7:14 p.m. — HAHA. They just played the 2020 penalty song. Memories.

 

7:14 p.m. — Canada heads back to the power play. Canada 1 for 2 already in the game.

7:11 p.m. — Ryan Suzuki rips it off the pipe.

7:05 p.m. — GOAL. Askarov again loses his stick — what, is that the third time tonight? — and Braden Schneider gets the puck at the point. The Rangers prospect rips it home. Canada is in control of this one. Canada leads 4-0.

 

7 p.m. — Second period is a go. Dylan Cozens notched assists on the last two goals and is now tied with American Trevor Zegras for the tournament lead with 15 points. He’s also now tied with Jason Allison for fifth all time for Canada at the WJC.

First period: Canada 3, Russia 0

6:45 p.m. — Solid first period from the Canadians.

6:34 p.m. — PP GOAL. Just seconds into the second two, Cole Perfetti, the Jets prospect, gets the puck just below the blue line, skates into the circle and rips it past Askarov’s glove. Canada leads 3-0.

 

6:33 p.m. — First two minutes over and nada.

6:30 p.m. — Podkolzin called for a four-minute high-sticking penalty as Bowen Byram gets some fixing on the bench. Canada’s power play has been meh, however; the team hasn’t scored one on the man advantage in the last two games (0 for 6). Russia, by the way, is 16 for 17 in the tournament on the penalty kill.

6:28 p.m. — Thirteen minutes and change into the period and Canada is outshooting Russia 11-4

6:25 p.m. — GOAL. Canada pads its lead. Jakob Pelletier, playing on that top line, feeds Connor McMichael, who knocks the puck into the empty net. They had a good chance earlier in the shift and then connected while Askarov was playing with a teammate’s stick as his goalie stick was lost along the way. Canada leads 2-0.

 

6:24 p.m. — Great defensive play by Kaiden Guhle in his own end as he steps up and breaks up the Russian rush in the circle after a drop pass.

6:21 p.m. — Another stop by Levi off the rush on a shot by Yegor Chinakhov (Blue Jackets).

6:20 p.m. — Russia’s top line gets some pressure and Levi has to make a good stop. Podkolzin (Canucks) smacks one off the outside, too.

6:13 p.m. — Dylan Holloway’s backhander has Askarov looking behind him. The Predators prospect is looking a little shaky off the top.

6:11 p.m. — GOAL! Hold on. That Newhook shot that went off the pipe — it dinged the back pipe in the net! Just 59 seconds in, he gives the Canadians the lead. Canada leads 1-0.

 

6:10 p.m. — Hmmm. Interesting. Horn in the building sounds while play is going on.

6:10 p.m. — Welcome back, Alex Newhook. He rings one off the post during a strong shift where he was a force on the forecheck.

6:09 p.m. — Puck has been dropped. Slightly disappointed in the referee — “Nothing to say about this one.” Sigh. A little bit more oomph would have been nice.

 

Pregame

5:55 p.m. — Newhook took line rushes.

 

5:14 p.m. — Lines are here.

 

2:18 p.m. — Alexis Lafreniere is keeping an eye on things, too.

 

2 p.m. — Hmmm, I wonder who Sidney Crosby is rooting for.

 

World Juniors 2021: Latest news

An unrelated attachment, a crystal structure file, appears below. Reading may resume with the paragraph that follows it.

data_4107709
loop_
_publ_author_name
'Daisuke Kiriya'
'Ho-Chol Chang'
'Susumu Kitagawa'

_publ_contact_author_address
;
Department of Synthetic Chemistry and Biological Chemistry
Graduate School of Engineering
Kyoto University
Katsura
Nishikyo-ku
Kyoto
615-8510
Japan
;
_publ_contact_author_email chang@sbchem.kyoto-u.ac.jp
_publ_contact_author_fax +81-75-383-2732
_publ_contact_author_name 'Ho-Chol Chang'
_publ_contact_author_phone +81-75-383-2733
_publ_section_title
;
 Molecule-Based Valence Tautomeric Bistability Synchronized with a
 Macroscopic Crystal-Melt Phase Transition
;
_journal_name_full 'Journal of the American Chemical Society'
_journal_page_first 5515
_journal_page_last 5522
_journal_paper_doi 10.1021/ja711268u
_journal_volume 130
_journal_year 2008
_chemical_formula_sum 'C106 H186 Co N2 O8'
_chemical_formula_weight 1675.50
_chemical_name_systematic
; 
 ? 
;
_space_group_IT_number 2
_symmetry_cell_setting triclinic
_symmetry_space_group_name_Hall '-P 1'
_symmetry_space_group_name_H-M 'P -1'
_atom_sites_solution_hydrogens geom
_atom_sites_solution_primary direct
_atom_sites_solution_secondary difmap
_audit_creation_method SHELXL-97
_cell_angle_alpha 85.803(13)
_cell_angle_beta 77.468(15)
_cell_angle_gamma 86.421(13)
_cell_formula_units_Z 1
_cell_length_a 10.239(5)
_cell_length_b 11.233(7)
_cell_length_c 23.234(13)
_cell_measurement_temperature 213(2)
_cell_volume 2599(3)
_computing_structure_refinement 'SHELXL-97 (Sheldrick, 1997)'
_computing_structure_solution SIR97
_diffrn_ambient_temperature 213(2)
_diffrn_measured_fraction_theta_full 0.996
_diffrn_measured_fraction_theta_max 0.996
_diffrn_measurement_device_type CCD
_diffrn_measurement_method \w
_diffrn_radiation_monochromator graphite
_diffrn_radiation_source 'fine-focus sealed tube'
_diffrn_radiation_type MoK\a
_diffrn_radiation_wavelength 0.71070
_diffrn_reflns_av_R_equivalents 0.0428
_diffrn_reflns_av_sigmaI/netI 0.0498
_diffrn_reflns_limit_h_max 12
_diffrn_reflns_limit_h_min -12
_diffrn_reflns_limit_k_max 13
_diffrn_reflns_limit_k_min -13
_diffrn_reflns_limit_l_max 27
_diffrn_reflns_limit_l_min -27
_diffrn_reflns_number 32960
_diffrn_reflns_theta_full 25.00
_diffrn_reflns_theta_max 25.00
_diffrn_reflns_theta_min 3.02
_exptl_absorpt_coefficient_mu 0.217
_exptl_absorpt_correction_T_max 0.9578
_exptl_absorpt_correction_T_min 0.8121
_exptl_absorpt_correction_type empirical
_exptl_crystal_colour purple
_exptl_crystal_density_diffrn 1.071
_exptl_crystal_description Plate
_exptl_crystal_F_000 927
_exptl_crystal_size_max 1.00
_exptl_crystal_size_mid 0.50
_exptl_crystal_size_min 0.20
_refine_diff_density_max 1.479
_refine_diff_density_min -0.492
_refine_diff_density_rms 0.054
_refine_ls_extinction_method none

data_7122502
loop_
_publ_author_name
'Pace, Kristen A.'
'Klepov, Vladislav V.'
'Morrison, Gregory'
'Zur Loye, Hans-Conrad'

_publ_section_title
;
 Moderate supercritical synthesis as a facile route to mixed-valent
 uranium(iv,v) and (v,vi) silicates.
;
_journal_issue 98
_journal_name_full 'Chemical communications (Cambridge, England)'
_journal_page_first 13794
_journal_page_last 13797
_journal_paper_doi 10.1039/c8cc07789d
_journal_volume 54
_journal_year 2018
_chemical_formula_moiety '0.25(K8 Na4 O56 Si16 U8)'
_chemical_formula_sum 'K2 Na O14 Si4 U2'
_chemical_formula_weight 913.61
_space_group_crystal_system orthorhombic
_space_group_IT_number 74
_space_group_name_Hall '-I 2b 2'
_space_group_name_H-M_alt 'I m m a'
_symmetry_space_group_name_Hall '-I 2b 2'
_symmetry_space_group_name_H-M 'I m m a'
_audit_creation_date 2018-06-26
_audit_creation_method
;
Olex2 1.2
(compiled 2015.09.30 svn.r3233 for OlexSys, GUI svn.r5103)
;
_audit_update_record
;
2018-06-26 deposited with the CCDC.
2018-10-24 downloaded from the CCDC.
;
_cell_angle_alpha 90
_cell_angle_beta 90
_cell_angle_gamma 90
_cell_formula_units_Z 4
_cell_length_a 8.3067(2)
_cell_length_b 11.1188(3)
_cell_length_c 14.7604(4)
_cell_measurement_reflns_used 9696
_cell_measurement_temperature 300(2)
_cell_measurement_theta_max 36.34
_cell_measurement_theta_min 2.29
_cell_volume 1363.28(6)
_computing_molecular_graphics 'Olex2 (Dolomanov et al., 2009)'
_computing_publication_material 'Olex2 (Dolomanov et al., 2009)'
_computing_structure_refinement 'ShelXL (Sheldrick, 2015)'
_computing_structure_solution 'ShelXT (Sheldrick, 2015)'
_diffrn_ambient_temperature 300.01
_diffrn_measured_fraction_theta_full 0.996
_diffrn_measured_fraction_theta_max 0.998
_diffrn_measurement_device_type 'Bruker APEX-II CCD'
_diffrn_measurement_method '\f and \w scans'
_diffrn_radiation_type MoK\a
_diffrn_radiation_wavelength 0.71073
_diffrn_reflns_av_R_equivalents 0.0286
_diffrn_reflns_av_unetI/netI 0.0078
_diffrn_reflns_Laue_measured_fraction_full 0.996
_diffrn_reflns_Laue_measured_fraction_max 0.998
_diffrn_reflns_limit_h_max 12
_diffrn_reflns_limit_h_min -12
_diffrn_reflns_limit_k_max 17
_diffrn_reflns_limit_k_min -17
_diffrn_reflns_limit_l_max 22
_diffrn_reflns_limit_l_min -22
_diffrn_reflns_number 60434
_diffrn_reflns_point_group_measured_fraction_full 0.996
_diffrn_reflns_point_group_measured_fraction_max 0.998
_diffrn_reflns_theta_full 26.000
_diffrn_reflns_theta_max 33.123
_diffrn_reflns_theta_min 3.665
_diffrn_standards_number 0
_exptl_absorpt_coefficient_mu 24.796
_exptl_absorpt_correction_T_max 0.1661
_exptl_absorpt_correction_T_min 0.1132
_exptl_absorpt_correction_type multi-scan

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Source: – Sporting News

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The Montreal Canadiens depth is about to be tested – Habs Eyes on the Prize

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The Montreal Canadiens have had a very straight forward season thus far. They have used 18 skaters and two goaltenders. The only transactions they have made have been to save cap room on off days.

Even Victor Mete, who is the only extra player on the active roster, has yet to play a game this season.

That will very likely change on Saturday when the team plays their third straight game against the Vancouver Canucks. The Canadiens depth has been the strength of their team through five games. From every line scoring, to minutes being distributed evenly, the team has proven that they have effective depth.

The other prong to that depth is having internal replacements. It was the reason the team added Corey Perry and Michael Frolik before training camp opened even though the lineup appeared set. A team with playoff aspirations — especially in the reality of the current season — needs to have players come in and perform.

With Joel Armia suffering from a concussion and Paul Byron leaving early after taking a shot off of his foot, there is a good chance someone will have to come into the lineup. Canadiens coach Claude Julien has no issue going to his taxi squad, especially for the two veteran forwards.

“Those two players have been a great example to our young players,” Julien said after Thursday’s 7-3 win against the Canucks. “They are leading the way right now. What we like about that is their experience and what they are showing to young players who want to become good professionals. They have a great attitude. That’s why [general manager Marc Bergevin] went out to get them: If things happen along the way, we have depth. They are players who can play, who can help us. We’ll see what our injury situation is and how we can react with any changes.”

The situation to bring both into the lineup isn’t as simple as changing the lineup card. Between the team’s cap situation and waiver situation, there will need to be some maneuvering. The Canadiens may have enough cap space to bring one player up without needing anyone to go on long-term injury reserve (LTIR). LTIR would require a player to miss a minimum 24 days or 10 games which is a lot of time for what could be a short-term injury just to get around the cap. LTIR would allow a team to replace the salary of the player. Regular injured reserve is only a minimum of a week but provides zero cap relief.

There is the chance, if both Armia and Byron — who Julien said would be evaluated day-to day — are out that the Canadiens may have to play with 11 forwards and seven defencemen since Mete is on the active roster.

Another possible option would be to send down Alexander Romanov for Saturday’s game, and play Mete in his spot on defence. That would allow both Perry and Frolik to be called up even if no one is placed on LTIR. It’s not ideal for the rookie defenceman, but it wouldn’t need to be a long-term solution either.

Bergevin knew he would have to pull off some cap gymnastics this season. He did his stretching during the off-season to prepare for the inevitability of injuries. Now we’ll have to see what happens now that those gymnastics, and the depth, is being tested.